SEBI may soon set trading limits for retail investors
PALAK SHAH /THE HINDU BUSINESSLINE
SEBI may mandate retail participants in the equity and commodity markets to submit a net worth certificate with their brokers. Their trading limits will not be allowed to exceed their income levels - PAUL NORONHA
Net worth-based cap can push them out, lead to funds crunch
Mumbai, August 13
Markets regulator SEBI may soon set a trading limit for retail investors based on their income or net worth.
Simply put, retail participants in the equity and commodity markets may have to submit a net worth certificate to their brokers. Their trading limits cannot exceed their income levels.
This follows the proposal by the committee on fair market conduct, headed by TK Vishwanathan, a former secretary-general of the Lok Sabha and an ex-Law Secretary, that SEBI limit the trading activity of retail participants, mainly in the equity market, based on their net worth.
SEBI is likely to consider the recommendation and implement it in 2018, sources said. It is likely that SEBI will bring a 40-50 per cent cap on the position limit of retail players in the derivative segment, they added.
Net worth is defined as the value of all financial and non-financial assets owned by an individual minus his liabilities.
Thus, if the net worth of an individual is ₹10 lakh, his trading limit will not exceed that.
According to experts, stock markets thrive on leverage and attempts to curb it have often led to sharp a decline in volumes and widening of price spreads, making the markets unattractive.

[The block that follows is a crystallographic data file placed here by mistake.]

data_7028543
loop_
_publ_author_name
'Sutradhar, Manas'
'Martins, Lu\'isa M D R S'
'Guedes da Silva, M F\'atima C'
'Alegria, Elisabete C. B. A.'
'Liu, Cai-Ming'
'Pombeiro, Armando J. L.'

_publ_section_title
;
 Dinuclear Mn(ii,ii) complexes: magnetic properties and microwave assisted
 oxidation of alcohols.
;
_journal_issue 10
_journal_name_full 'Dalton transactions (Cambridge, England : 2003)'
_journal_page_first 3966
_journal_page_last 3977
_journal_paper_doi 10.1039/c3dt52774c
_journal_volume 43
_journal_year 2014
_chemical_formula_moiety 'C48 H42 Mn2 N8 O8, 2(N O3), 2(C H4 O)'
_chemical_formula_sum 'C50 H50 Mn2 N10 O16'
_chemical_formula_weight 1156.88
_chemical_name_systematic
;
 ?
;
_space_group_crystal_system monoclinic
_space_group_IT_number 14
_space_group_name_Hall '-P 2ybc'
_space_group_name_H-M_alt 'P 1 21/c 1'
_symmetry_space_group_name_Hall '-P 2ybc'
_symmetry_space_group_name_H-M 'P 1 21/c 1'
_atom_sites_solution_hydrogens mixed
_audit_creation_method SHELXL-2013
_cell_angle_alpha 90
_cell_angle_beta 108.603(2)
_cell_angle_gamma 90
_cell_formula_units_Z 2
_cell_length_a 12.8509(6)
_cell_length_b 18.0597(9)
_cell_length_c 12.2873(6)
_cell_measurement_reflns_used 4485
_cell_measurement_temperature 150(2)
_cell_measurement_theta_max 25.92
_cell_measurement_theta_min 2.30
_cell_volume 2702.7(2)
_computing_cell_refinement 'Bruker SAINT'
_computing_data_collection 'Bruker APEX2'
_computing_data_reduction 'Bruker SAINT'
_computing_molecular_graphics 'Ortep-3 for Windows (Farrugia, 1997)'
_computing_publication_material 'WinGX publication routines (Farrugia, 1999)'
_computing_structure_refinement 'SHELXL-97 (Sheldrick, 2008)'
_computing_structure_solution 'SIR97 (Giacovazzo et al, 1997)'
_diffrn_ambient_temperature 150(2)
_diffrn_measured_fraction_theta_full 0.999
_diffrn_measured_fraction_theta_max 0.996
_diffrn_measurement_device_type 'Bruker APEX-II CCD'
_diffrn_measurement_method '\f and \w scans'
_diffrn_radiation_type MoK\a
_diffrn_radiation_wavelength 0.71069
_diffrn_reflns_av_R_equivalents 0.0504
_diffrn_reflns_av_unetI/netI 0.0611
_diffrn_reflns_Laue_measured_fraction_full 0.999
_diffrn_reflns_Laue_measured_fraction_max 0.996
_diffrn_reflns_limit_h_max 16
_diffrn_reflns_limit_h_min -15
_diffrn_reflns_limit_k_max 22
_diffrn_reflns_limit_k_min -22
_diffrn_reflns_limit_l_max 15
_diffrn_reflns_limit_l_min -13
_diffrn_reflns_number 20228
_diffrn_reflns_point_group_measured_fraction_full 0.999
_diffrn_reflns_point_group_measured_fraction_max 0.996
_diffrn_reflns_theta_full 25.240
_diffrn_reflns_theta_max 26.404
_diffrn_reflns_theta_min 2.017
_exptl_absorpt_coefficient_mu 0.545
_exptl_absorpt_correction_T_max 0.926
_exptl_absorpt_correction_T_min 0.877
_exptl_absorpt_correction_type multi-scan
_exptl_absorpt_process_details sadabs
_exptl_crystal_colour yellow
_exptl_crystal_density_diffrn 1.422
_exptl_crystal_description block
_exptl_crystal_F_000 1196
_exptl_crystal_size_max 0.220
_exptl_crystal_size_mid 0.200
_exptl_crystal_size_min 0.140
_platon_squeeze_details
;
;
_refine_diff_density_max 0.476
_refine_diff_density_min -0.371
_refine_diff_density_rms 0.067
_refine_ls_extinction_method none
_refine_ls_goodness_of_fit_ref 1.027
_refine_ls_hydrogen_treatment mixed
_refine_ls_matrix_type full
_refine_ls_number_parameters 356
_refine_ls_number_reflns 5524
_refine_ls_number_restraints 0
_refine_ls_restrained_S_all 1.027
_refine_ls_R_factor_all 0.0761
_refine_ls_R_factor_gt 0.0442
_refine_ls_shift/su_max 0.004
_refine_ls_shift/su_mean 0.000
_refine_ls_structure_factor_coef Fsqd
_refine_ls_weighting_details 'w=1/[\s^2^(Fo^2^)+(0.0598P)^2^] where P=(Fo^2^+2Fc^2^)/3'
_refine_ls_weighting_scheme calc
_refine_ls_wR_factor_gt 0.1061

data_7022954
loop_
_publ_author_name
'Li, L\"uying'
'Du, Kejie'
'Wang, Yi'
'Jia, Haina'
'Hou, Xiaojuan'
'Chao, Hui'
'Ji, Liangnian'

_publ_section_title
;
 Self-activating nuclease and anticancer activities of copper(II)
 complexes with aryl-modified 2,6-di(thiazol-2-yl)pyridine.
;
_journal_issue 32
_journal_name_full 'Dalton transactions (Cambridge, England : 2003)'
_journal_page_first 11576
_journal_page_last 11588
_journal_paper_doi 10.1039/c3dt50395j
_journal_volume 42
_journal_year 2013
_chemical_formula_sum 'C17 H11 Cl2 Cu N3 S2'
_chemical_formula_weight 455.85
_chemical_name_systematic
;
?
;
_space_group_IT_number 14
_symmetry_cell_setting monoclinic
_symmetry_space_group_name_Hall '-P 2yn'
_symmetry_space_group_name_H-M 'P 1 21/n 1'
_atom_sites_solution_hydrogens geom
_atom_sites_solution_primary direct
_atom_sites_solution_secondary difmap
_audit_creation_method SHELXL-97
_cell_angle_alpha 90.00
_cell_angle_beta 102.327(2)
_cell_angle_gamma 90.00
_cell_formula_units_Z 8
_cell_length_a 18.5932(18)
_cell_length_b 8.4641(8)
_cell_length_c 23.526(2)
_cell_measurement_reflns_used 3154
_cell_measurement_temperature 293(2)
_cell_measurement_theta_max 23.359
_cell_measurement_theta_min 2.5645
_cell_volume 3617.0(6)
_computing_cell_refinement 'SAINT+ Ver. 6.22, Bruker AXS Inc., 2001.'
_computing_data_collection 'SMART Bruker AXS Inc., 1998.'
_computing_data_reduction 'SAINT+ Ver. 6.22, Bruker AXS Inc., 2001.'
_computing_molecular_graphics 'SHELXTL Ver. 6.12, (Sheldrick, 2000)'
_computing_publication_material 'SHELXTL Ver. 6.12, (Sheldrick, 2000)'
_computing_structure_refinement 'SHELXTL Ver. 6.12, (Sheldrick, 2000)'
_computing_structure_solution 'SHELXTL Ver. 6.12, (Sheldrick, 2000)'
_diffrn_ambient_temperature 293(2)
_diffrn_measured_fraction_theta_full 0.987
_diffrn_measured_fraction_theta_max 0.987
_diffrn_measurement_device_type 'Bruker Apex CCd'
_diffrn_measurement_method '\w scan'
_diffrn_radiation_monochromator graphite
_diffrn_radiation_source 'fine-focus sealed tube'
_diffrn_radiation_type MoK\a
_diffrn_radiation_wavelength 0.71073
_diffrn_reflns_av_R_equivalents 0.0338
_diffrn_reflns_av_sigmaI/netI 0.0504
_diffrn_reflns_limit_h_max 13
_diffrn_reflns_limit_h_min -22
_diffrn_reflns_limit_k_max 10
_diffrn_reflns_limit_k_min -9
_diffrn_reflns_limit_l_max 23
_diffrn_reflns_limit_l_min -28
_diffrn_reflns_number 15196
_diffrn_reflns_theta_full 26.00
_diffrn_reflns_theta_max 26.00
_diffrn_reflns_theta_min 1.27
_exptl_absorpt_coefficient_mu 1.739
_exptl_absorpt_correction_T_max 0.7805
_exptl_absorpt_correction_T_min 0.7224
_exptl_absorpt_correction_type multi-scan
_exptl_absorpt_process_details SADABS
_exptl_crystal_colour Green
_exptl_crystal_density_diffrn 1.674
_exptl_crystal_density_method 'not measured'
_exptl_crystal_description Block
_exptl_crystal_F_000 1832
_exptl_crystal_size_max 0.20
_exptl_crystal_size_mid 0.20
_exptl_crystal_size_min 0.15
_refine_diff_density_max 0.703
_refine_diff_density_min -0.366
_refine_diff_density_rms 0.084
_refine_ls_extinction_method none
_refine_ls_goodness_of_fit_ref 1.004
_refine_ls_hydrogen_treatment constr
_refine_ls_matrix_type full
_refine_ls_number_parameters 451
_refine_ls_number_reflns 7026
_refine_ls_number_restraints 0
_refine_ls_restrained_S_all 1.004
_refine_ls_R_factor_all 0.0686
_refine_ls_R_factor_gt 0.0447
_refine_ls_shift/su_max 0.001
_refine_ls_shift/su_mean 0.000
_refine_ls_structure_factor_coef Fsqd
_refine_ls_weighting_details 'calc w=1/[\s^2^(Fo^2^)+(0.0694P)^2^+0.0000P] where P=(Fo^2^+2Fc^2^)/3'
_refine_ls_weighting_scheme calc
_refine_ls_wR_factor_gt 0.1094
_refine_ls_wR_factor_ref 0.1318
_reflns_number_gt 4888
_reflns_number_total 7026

This can have major ramifications for India’s equity and commodity markets, as it could lead to a severe liquidity crunch, brokers and market-watchers told BusinessLine. Initially, it could lead to a massive unwinding of positions in the derivatives segment and trigger a cash market sell-off as retail participants rush to adjust their trades.
Can bring back dabba trading
Such a step by SEBI could even push market players towards ‘dabba trading,’ or the infamous bucket shops where order matching is done off the exchange platform and settlement is via cash.
Brokers say that the point of the net worth criterion is ‘blunt’ when one sees it in the light of upfront margin requirement and lot sizes that are already stipulated by SEBI. Margin is the minimum amount of money initially collected from clients to allocate position that is strictly monitored by exchanges and clearing houses.
Brokers also say it could ensure the institutional monopolisation of the capital market at the expense of the country’s small investors who are being pushed either to mutual funds, which too are marred by high costs, or the grey market. Further, such a scheme could drive up the compliance cost and there would be clients unwilling to share data on their assets and liabilities.
“Over-regulation often leads to higher compliance cost and could be counter-productive for the markets,” said Deven Choksey, MD, KR Choksey Investment Managers.
“Stock brokers catering to retail clients would have a tough time as the compliance cost — like that for maintaining call records — was anyway eating into their business,” said Sudip Bandyopadhyay, Group Chairman, Inditrade Capital.
Retail position in excess of ₹10,000 crore may be outstanding currently in India’s equity derivatives market.